JUN 05, 2017 8:33 AM PDT

Shigella gets creative to survive the GI tract

WRITTEN BY: Kerry Evans

It’s a long, dangerous trip from the mouth to the colon. New research from Massachusetts General Hospital explain how Shigella makes the journey.

 

Shigella sickens some 80 million people worldwide each year, and about 700,000 die. Shigella can leave the survivors with many issues, including arthritis and kidney damage.

 

Shigella infects cells in the colon.

 

Bacteria that make it to the small intestine are exposed to bile - a digestive juice made up of proteins, carbohydrates lipids, mineral salts, and vitamins. Bile kills most bacteria - except Shigella (and E. coli, Salmonella, and Vibrio).

 

According to study author Christina S. Faherty, “we analyzed how the pathogen's gene expression changes in response to bile salts exposure. The changes we identified pointed to the use of antibiotic resistance mechanisms to resist bile, to the development of a more infectious organism through increased virulence gene expression, and to one better able to survive the colonic environment due to additional gene expression changes.”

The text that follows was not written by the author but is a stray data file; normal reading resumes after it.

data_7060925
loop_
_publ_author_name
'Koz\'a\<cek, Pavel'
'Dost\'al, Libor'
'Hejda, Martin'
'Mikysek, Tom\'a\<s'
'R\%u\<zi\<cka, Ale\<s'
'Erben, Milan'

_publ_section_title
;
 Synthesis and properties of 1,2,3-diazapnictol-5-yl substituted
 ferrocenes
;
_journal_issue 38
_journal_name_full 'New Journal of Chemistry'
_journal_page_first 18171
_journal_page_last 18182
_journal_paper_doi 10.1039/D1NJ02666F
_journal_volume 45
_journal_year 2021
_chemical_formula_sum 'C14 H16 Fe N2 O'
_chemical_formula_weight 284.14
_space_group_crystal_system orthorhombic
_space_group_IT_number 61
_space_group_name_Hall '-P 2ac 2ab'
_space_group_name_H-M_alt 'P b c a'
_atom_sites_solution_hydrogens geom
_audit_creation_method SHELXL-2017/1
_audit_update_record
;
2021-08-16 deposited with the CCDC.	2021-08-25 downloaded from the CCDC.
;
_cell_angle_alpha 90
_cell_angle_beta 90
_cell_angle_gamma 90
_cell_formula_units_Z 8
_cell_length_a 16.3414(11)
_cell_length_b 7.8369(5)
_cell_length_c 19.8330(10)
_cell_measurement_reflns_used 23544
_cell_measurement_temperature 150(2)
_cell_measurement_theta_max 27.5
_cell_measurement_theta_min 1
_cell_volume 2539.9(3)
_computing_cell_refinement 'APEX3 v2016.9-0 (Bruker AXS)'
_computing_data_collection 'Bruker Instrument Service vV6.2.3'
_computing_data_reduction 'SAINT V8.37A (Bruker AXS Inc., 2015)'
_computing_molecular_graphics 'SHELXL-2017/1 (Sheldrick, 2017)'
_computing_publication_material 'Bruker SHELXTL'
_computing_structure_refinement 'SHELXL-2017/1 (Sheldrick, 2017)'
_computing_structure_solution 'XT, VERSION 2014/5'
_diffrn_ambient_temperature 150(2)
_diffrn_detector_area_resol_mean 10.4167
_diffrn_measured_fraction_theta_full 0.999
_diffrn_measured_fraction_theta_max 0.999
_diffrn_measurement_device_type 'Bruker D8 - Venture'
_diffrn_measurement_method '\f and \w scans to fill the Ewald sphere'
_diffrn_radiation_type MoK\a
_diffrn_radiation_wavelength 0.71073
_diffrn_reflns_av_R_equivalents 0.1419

The researchers found that exposure to bile salts causes Shigella to form biofilms. The cells formed visible aggregates in culture and produced extracellular polymeric substances (EPS, detected with concanavalin A staining). The production of EPS required not only bile salts, but also glucose, and removing the bile salts caused the biofilms to disperse.

 

Next, they investigated whether there were changes in gene expression when Shigella was exposed to bile salts. Ninety-six genes were differentially expressed when the bacteria were cultured in the presence of bile salts. For example, exposure to bile salts induced the expression of genes for central metabolism, sugar transport, drug resistance, and virulence.

 

To verify these results, the researchers grew acrB or galU mutants with bile salts. AcrB is a component of the AcrAB multidrug efflux pump, and GalU is required to produce O-antigen, a component of lipopolysaccharide. As expected, neither mutant was able to grow in the presence of bile salts.

 

The researchers hypothesize that when Shigella encounters bile in the upper small intestine, the cells form a biofilm. However, when the bile is reabsorbed in the lower small intestine, the biofilm is dispersed, allowing the bacteria to invade the colon and establish an infection.

 

Sources: Infection and Immunity, Science Daily

 

 

About the Author
Kerry received a doctorate in microbiology from the University of Arkansas for Medical Sciences.
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